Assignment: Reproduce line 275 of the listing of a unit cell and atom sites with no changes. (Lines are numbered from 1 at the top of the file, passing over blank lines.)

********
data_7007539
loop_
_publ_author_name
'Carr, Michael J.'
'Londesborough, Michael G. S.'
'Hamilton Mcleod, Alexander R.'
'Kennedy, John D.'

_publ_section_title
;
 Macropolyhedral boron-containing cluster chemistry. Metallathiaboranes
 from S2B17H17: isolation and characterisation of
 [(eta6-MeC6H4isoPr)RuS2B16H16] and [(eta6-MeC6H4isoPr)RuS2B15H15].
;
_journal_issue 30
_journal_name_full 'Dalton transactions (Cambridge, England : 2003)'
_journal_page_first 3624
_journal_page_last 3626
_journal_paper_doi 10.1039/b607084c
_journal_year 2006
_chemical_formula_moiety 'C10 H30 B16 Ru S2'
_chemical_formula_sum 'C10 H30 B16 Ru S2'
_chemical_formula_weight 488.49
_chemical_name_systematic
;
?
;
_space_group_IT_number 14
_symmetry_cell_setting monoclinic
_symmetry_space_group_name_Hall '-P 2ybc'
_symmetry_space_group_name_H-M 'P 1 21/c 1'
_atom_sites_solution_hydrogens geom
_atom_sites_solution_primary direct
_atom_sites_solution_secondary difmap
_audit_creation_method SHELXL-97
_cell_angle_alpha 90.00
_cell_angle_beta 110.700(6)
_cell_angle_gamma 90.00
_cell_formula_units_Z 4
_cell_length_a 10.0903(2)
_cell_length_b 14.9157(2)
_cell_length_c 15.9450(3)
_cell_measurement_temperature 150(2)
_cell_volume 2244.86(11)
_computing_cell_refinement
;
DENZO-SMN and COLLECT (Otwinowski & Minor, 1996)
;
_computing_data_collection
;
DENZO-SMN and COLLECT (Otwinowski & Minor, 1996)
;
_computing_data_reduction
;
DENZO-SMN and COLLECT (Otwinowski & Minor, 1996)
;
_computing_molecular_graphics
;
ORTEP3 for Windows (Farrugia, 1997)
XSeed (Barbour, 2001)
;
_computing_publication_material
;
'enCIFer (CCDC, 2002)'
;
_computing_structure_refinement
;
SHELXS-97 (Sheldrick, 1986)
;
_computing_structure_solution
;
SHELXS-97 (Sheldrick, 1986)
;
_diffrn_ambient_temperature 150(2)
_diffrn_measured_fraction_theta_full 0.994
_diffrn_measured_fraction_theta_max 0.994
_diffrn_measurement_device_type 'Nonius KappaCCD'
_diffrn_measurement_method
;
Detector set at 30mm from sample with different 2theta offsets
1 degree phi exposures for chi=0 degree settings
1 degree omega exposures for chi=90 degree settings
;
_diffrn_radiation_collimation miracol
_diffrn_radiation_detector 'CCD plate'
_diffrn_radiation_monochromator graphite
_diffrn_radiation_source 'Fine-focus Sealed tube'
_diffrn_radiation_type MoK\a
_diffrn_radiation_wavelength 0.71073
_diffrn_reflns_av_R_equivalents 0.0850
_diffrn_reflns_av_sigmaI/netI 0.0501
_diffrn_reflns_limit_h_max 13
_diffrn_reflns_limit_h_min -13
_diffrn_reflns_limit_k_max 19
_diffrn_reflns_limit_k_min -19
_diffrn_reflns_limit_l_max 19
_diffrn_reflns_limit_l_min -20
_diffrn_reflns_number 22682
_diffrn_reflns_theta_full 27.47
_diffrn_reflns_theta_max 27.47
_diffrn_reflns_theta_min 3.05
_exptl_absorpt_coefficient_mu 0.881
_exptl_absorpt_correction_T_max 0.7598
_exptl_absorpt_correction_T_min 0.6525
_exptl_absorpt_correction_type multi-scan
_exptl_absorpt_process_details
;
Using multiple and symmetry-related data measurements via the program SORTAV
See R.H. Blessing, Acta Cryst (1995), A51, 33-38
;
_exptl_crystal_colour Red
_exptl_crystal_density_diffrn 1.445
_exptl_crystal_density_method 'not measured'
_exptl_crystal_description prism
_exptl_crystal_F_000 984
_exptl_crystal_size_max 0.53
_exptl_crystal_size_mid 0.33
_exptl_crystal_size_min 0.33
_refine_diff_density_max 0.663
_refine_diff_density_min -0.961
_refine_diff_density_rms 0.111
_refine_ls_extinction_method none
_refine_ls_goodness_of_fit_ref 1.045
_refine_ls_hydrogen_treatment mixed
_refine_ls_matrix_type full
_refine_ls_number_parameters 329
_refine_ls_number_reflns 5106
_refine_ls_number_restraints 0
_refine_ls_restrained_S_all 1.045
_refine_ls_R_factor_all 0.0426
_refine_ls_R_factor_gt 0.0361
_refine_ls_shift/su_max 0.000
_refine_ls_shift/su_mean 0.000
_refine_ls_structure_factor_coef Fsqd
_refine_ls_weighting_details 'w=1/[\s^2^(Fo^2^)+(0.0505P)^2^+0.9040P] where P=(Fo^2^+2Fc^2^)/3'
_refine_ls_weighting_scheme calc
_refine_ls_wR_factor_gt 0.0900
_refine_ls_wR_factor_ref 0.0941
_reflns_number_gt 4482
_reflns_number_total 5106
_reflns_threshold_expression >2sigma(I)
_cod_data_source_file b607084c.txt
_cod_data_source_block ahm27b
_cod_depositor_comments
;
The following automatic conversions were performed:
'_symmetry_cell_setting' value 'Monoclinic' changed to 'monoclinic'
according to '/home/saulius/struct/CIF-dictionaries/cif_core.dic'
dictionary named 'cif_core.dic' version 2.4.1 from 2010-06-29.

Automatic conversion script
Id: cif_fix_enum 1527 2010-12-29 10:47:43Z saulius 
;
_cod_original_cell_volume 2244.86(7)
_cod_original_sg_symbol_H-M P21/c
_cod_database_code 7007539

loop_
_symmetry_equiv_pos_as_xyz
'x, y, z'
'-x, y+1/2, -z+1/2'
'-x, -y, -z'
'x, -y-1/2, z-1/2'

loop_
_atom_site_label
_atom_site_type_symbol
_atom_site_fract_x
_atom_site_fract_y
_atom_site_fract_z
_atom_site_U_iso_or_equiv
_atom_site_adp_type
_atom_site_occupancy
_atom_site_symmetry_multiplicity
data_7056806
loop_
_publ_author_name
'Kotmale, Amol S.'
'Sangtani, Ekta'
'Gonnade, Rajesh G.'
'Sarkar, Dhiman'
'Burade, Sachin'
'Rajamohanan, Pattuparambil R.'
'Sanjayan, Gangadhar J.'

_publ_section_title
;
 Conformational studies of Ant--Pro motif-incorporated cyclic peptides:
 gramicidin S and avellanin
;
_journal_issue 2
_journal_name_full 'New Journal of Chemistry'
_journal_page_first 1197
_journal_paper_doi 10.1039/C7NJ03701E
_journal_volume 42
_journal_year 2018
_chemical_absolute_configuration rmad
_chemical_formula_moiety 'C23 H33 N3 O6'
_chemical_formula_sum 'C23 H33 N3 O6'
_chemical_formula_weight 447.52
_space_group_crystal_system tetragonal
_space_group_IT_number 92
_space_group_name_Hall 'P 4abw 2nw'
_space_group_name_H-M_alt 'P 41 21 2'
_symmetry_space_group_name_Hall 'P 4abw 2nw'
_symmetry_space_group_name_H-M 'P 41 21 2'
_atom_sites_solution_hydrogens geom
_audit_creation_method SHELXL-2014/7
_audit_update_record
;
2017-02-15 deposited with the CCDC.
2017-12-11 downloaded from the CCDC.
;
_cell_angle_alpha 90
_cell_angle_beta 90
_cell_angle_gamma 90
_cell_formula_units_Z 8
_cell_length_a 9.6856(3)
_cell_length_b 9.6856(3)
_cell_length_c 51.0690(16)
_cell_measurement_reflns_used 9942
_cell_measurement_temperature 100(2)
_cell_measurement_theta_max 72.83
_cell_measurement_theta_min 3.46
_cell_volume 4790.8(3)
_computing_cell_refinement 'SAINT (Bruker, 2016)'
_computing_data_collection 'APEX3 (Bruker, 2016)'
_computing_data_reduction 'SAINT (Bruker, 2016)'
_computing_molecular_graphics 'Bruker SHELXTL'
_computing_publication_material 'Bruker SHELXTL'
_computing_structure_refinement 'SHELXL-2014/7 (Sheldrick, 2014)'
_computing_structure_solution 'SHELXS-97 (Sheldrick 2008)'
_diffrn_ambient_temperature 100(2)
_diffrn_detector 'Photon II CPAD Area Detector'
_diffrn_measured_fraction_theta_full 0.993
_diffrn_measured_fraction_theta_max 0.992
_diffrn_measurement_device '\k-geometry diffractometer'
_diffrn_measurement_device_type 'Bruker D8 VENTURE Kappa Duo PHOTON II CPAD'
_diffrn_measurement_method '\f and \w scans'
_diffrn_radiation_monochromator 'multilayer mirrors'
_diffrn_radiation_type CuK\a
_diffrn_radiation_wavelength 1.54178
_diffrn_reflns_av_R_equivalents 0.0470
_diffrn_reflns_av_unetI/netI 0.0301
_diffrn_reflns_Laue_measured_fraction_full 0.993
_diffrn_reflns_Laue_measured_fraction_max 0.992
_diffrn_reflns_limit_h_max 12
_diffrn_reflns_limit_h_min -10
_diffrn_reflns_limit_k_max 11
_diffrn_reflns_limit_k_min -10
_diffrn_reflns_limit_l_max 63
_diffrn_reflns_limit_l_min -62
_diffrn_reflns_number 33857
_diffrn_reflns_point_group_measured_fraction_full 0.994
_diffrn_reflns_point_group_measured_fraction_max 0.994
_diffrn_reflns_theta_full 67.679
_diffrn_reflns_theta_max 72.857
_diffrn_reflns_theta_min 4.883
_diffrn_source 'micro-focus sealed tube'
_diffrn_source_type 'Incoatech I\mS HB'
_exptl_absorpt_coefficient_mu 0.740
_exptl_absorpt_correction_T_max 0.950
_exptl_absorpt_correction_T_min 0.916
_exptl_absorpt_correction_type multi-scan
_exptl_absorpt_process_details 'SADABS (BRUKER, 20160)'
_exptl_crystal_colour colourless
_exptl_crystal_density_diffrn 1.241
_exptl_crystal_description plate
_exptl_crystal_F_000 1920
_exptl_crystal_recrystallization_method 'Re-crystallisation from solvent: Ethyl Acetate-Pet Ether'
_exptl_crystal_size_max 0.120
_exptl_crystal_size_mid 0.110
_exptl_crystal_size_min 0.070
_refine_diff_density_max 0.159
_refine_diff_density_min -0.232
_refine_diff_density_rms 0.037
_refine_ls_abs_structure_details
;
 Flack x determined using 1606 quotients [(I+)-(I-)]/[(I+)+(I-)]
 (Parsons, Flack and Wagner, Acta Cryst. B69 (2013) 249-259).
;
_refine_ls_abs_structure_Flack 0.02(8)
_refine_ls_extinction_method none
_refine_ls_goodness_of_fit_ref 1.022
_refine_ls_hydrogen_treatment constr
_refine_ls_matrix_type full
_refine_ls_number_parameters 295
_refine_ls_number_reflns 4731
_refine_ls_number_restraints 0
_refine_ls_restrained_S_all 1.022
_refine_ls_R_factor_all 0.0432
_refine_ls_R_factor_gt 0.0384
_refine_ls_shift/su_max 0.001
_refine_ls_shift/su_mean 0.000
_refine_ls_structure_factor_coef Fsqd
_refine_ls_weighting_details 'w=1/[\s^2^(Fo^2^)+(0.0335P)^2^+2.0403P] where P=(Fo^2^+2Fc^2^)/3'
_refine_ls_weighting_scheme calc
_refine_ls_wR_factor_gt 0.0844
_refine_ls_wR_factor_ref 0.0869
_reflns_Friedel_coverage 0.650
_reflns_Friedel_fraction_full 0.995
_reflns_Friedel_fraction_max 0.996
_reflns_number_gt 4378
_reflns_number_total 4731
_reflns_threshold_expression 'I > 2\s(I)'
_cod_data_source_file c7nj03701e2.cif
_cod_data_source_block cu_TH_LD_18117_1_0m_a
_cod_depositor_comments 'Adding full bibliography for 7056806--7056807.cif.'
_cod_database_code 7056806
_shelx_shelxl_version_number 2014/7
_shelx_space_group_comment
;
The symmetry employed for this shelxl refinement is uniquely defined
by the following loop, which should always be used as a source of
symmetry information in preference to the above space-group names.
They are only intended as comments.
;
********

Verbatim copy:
 (Parsons, Flack and Wagner, Acta Cryst. B69 (2013) 249-259).